Mangaliso Robert Sobukwe: The 41st Anniversary of PAC Founding President’s Death

Published on 27th February 2019

On this 41st anniversary of the death of the founding President of the Pan Africanist Congress of Azania, Mangaliso Robert Sobukwe it is worth noting that the people of South Africa relate to Sobukwe according to their backgrounds and their level of knowledge of the man.

The majority of white people, the so-called Coloureds and Indians, especially white people, pretend he never existed because he constantly reminded them that they were not superior to Africans. His contemporaries in the ANC were motivated by jealousy because he was more intelligent and politically astute than all of them put together. He was unmatched in his oratory skills and appealed to the intellect of the oppressed African people through his Africanist approach. His contemporaries in the ANC did not have complimentary words about him. Consequently, when they were catapulted to power in 1994 through an imperialist brokered negotiated settlement, they tried to write Sobukwe out of history and to erase his memory from the collective consciousness of the African people.

The writing of Sobukwe out of South Africa’s history is extended to the media because the media is still owned and controlled by white people. Ms Sakina Kamwendo who works for the public broadcaster does not have a political axe to grind. She does speak about Sobukwe and other PAC leaders such as Jafta Masemola, the longest serving political prisoner on Robben Island in modern history and Zeph Mothopeng. Venerable seats of learning such as universities and colleges are also part of writing Sobukwe out of history as if Sobukwe was not a university lecturer and an intellectual par excellence. South African universities may have African Vice Chancellors but they are still citadels of white supremacy.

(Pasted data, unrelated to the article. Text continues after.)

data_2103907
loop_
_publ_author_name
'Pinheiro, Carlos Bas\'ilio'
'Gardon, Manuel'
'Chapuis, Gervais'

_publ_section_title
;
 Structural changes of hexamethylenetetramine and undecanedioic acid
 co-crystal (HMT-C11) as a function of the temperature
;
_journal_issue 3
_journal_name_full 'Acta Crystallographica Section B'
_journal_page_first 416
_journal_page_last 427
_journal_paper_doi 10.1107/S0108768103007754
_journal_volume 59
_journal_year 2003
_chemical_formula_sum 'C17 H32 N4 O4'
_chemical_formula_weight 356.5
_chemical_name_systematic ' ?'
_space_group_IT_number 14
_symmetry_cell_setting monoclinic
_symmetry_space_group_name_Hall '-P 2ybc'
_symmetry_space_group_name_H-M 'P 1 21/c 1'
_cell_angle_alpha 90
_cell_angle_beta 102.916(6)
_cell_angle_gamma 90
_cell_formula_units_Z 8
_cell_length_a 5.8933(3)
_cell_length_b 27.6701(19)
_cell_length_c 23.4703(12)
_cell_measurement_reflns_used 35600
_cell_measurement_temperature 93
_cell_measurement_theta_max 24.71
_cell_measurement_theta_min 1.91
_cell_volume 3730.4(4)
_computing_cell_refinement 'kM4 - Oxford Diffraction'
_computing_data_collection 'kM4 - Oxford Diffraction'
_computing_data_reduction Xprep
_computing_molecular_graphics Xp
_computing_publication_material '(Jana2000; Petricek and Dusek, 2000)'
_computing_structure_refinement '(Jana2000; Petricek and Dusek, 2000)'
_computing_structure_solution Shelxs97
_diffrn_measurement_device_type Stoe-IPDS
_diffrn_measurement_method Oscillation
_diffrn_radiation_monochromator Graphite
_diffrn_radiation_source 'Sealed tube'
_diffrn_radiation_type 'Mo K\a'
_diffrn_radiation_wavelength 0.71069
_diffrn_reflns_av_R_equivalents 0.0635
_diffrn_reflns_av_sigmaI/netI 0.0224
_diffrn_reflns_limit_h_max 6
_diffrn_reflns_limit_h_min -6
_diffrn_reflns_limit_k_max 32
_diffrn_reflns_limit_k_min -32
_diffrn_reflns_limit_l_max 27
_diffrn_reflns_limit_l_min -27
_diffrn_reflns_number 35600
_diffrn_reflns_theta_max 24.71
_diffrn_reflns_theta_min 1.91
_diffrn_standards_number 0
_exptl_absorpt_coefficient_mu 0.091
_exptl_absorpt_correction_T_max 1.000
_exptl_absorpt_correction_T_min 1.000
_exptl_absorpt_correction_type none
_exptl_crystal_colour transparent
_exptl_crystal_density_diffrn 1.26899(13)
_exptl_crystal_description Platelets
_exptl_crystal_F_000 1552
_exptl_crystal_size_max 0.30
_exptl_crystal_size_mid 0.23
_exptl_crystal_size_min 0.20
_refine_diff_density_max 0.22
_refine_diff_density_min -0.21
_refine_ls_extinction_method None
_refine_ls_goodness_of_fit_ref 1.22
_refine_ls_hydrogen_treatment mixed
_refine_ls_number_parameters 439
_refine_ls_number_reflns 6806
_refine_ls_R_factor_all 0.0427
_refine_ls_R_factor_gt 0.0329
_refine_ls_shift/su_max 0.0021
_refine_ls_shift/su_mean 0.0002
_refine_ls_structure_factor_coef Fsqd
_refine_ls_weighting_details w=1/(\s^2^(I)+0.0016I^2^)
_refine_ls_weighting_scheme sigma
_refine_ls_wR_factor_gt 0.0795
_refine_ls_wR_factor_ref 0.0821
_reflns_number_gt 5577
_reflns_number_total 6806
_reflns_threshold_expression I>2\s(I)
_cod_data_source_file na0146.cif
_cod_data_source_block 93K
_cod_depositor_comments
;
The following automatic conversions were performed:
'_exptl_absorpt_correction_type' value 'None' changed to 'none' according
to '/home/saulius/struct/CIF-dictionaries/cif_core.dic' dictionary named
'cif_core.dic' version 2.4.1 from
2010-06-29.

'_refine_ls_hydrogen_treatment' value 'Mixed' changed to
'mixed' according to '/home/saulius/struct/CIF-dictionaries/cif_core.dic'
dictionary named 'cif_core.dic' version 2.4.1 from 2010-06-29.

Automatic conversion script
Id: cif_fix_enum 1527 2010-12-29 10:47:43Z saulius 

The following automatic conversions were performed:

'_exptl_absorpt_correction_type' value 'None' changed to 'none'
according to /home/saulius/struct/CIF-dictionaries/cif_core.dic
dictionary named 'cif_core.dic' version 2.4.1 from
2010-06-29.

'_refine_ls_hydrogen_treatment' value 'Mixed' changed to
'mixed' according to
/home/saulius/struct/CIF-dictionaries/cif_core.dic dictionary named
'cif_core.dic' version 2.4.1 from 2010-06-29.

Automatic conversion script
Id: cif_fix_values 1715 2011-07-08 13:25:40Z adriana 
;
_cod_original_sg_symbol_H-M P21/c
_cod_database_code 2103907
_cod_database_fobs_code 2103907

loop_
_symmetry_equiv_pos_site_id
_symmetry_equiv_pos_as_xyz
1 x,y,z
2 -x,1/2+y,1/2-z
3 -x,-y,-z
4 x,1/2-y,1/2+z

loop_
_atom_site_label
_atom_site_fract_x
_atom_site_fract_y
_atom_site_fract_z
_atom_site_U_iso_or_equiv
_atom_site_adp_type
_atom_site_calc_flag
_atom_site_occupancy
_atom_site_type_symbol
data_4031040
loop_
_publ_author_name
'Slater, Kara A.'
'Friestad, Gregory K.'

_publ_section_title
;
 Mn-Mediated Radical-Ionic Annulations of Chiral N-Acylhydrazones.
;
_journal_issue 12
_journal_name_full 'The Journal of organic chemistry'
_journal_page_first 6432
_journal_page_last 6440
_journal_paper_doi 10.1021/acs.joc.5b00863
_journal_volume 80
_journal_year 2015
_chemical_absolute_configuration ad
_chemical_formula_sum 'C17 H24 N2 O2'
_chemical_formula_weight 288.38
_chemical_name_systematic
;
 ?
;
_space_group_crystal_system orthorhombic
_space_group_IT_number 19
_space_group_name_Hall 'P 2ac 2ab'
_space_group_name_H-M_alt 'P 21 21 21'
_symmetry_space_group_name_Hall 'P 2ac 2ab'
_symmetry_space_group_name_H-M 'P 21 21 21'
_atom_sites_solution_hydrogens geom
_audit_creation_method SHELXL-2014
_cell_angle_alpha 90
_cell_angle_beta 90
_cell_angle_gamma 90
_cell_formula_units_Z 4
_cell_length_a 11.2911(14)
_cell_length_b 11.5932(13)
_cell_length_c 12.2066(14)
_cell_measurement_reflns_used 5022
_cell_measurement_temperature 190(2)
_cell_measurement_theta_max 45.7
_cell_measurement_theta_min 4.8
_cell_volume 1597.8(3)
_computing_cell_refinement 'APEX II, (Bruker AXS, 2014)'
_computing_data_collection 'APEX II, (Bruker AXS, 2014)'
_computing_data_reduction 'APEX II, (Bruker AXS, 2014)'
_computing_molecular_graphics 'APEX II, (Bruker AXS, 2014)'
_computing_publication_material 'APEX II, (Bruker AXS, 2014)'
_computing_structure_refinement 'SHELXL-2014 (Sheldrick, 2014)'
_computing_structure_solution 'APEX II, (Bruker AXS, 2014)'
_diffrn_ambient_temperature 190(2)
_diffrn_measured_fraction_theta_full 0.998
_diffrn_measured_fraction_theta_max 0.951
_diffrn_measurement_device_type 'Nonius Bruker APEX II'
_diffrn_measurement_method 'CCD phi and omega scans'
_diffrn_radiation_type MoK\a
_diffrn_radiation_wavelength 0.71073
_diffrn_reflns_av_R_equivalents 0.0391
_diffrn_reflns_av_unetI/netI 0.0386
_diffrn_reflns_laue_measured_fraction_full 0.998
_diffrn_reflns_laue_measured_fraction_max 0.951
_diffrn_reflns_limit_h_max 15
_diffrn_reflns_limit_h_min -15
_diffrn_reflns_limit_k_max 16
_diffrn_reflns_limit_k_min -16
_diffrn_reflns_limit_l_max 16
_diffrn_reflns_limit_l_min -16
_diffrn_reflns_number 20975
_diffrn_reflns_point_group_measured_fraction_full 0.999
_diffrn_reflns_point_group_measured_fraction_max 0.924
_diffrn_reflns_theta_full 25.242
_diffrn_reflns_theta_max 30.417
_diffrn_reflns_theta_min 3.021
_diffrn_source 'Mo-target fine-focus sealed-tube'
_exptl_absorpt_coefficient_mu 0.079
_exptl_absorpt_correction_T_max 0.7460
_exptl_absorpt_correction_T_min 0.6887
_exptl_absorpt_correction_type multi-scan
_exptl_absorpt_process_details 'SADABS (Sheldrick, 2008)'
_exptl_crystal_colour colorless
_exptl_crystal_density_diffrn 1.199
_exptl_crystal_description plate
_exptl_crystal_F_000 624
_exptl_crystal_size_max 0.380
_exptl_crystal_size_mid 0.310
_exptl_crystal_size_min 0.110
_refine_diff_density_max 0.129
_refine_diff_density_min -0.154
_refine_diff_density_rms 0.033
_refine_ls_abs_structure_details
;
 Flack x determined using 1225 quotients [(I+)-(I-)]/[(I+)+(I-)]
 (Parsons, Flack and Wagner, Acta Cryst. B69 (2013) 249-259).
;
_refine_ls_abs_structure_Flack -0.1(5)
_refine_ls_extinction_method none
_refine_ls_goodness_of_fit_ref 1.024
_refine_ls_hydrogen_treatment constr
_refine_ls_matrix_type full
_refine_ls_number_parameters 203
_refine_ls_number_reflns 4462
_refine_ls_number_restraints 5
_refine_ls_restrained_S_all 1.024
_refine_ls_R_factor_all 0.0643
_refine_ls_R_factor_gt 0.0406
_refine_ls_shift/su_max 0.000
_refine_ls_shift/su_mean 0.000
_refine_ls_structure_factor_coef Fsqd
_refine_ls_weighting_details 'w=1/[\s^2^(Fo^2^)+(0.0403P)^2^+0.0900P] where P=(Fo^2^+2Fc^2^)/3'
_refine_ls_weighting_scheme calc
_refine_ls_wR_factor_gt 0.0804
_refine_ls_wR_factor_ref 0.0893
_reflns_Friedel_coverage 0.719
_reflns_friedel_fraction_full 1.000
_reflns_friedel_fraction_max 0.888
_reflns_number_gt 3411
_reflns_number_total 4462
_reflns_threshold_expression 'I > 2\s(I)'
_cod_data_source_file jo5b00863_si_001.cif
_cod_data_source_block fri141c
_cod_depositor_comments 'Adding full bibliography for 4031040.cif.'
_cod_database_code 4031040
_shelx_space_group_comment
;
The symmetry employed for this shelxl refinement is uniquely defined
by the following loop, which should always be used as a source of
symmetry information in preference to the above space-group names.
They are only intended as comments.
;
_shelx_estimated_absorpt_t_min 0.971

There are those who relate to Sobukwe, because of the enormous contribution he made to our struggle for liberation. The yardstick should be the contribution Sobukwe made to our struggle for liberation and not our background, political party affiliation or idiosyncrasies.

Sobukwe gave his life to the struggle. He and his late wife and children suffered for the liberation of South Africa and he did not do it so that people should feel pity for him. He did it as his bounden duty to the oppressed African people. Sobukwe also believed white people too needed to be liberated from their false superiority complex. As he said, we are fighting for the noblest cause on earth, the liberation of mankind.

Sobukwe told white people inconvenient truths which they are too happy to ignore. White people are so happy with the political settlement they got from secret deals they clinched with the ANC that they ignored the wise words of Sobukwe that South Africa will have peace and be free only when everybody, including white people themselves, are free. The freedom they delude themselves that they have is ephemeral as long as they throw the crumbs to the African people from their tables when they are full and bloated.

Sobukwe diagnosed racist South Africa’s political and socio-economic problems accurately and meticulously and he was prepared to die for what he believed in. Indeed he died for his beliefs. Because he came up with an accurate and meticulous diagnosis of South Africa’s problems, he was never allowed to be a free man until he died on the 27th February 1978.